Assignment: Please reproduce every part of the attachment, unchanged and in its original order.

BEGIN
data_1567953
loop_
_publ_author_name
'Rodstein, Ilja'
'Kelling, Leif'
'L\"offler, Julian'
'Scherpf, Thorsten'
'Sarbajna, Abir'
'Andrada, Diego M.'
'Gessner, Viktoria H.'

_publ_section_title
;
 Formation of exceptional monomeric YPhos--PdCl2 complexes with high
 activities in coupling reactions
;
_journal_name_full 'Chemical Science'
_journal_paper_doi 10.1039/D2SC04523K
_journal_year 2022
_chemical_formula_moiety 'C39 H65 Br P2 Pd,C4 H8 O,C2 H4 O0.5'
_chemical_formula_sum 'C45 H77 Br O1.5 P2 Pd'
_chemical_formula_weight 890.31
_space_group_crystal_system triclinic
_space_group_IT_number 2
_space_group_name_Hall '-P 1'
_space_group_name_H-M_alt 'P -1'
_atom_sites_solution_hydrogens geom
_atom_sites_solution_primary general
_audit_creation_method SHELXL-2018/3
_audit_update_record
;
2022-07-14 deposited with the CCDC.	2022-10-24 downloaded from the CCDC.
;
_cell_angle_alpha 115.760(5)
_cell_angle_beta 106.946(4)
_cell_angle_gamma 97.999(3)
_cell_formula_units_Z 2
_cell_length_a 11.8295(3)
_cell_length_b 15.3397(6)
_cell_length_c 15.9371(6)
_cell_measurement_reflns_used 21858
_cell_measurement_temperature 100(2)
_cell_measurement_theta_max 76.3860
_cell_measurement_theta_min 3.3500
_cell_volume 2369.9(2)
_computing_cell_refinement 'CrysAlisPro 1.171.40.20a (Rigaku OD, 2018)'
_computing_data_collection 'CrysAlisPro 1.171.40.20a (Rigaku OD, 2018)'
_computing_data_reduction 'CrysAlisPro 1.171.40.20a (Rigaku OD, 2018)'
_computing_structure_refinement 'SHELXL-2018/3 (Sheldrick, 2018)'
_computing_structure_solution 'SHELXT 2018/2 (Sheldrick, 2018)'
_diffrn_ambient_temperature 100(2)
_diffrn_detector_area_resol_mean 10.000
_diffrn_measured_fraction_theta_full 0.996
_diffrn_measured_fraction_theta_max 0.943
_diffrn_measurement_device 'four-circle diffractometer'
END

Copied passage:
data_1567953
loop_
_publ_author_name
'Rodstein, Ilja'
'Kelling, Leif'
'L\"offler, Julian'
'Scherpf, Thorsten'
'Sarbajna, Abir'
'Andrada, Diego M.'
'Gessner, Viktoria H.'

_publ_section_title
;
 Formation of exceptional monomeric YPhos--PdCl2 complexes with high
 activities in coupling reactions
;
_journal_name_full 'Chemical Science'
_journal_paper_doi 10.1039/D2SC04523K
_journal_year 2022
_chemical_formula_moiety 'C39 H65 Br P2 Pd,C4 H8 O,C2 H4 O0.5'
_chemical_formula_sum 'C45 H77 Br O1.5 P2 Pd'
_chemical_formula_weight 890.31
_space_group_crystal_system triclinic
_space_group_IT_number 2
_space_group_name_Hall '-P 1'
_space_group_name_H-M_alt 'P -1'
_atom_sites_solution_hydrogens geom
_atom_sites_solution_primary general
_audit_creation_method SHELXL-2018/3
_audit_update_record
;
2022-07-14 deposited with the CCDC.	2022-10-24 downloaded from the CCDC.
;
_cell_angle_alpha 115.760(5)
_cell_angle_beta 106.946(4)
_cell_angle_gamma 97.999(3)
_cell_formula_units_Z 2
_cell_length_a 11.8295(3)
_cell_length_b 15.3397(6)
_cell_length_c 15.9371(6)
_cell_measurement_reflns_used 21858
_cell_measurement_temperature 100(2)
_cell_measurement_theta_max 76.3860
_cell_measurement_theta_min 3.3500
_cell_volume 2369.9(2)
_computing_cell_refinement 'CrysAlisPro 1.171.40.20a (Rigaku OD, 2018)'
_computing_data_collection 'CrysAlisPro 1.171.40.20a (Rigaku OD, 2018)'
_computing_data_reduction 'CrysAlisPro 1.171.40.20a (Rigaku OD, 2018)'
_computing_structure_refinement 'SHELXL-2018/3 (Sheldrick, 2018)'
_computing_structure_solution 'SHELXT 2018/2 (Sheldrick, 2018)'
_diffrn_ambient_temperature 100(2)
_diffrn_detector_area_resol_mean 10.000
_diffrn_measured_fraction_theta_full 0.996
_diffrn_measured_fraction_theta_max 0.943
_diffrn_measurement_device 'four-circle diffractometer'